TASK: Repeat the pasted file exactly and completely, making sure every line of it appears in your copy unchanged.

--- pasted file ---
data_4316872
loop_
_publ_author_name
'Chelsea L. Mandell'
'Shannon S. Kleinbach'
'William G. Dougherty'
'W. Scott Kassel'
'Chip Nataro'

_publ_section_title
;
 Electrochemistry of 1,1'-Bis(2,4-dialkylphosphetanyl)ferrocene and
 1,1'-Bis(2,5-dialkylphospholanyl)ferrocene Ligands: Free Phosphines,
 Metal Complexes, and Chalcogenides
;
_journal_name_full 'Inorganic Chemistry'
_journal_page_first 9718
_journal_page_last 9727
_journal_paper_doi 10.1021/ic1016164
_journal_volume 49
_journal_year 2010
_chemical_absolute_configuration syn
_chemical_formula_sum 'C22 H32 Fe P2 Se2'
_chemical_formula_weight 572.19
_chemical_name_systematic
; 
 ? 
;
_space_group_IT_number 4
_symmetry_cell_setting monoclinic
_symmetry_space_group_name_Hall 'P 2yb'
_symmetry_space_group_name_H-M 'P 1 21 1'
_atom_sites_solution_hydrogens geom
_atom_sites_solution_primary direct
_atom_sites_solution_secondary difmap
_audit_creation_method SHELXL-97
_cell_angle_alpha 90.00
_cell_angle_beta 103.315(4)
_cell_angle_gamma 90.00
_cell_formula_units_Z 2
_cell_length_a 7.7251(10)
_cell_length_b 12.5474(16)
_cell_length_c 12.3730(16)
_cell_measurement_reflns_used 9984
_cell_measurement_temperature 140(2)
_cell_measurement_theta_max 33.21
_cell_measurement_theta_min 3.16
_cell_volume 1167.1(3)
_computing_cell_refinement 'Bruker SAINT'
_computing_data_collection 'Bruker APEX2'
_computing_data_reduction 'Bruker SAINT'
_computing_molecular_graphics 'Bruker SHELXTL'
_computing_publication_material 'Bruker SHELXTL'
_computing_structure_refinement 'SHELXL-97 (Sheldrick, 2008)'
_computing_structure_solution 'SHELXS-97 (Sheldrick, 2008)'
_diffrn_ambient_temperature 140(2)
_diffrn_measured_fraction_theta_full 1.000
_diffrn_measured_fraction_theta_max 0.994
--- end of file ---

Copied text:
data_4316872
loop_
_publ_author_name
'Chelsea L. Mandell'
'Shannon S. Kleinbach'
'William G. Dougherty'
'W. Scott Kassel'
'Chip Nataro'

_publ_section_title
;
 Electrochemistry of 1,1'-Bis(2,4-dialkylphosphetanyl)ferrocene and
 1,1'-Bis(2,5-dialkylphospholanyl)ferrocene Ligands: Free Phosphines,
 Metal Complexes, and Chalcogenides
;
_journal_name_full 'Inorganic Chemistry'
_journal_page_first 9718
_journal_page_last 9727
_journal_paper_doi 10.1021/ic1016164
_journal_volume 49
_journal_year 2010
_chemical_absolute_configuration syn
_chemical_formula_sum 'C22 H32 Fe P2 Se2'
_chemical_formula_weight 572.19
_chemical_name_systematic
; 
 ? 
;
_space_group_IT_number 4
_symmetry_cell_setting monoclinic
_symmetry_space_group_name_Hall 'P 2yb'
_symmetry_space_group_name_H-M 'P 1 21 1'
_atom_sites_solution_hydrogens geom
_atom_sites_solution_primary direct
_atom_sites_solution_secondary difmap
_audit_creation_method SHELXL-97
_cell_angle_alpha 90.00
_cell_angle_beta 103.315(4)
_cell_angle_gamma 90.00
_cell_formula_units_Z 2
_cell_length_a 7.7251(10)
_cell_length_b 12.5474(16)
_cell_length_c 12.3730(16)
_cell_measurement_reflns_used 9984
_cell_measurement_temperature 140(2)
_cell_measurement_theta_max 33.21
_cell_measurement_theta_min 3.16
_cell_volume 1167.1(3)
_computing_cell_refinement 'Bruker SAINT'
_computing_data_collection 'Bruker APEX2'
_computing_data_reduction 'Bruker SAINT'
_computing_molecular_graphics 'Bruker SHELXTL'
_computing_publication_material 'Bruker SHELXTL'
_computing_structure_refinement 'SHELXL-97 (Sheldrick, 2008)'
_computing_structure_solution 'SHELXS-97 (Sheldrick, 2008)'
_diffrn_ambient_temperature 140(2)
_diffrn_measured_fraction_theta_full 1.000
_diffrn_measured_fraction_theta_max 0.994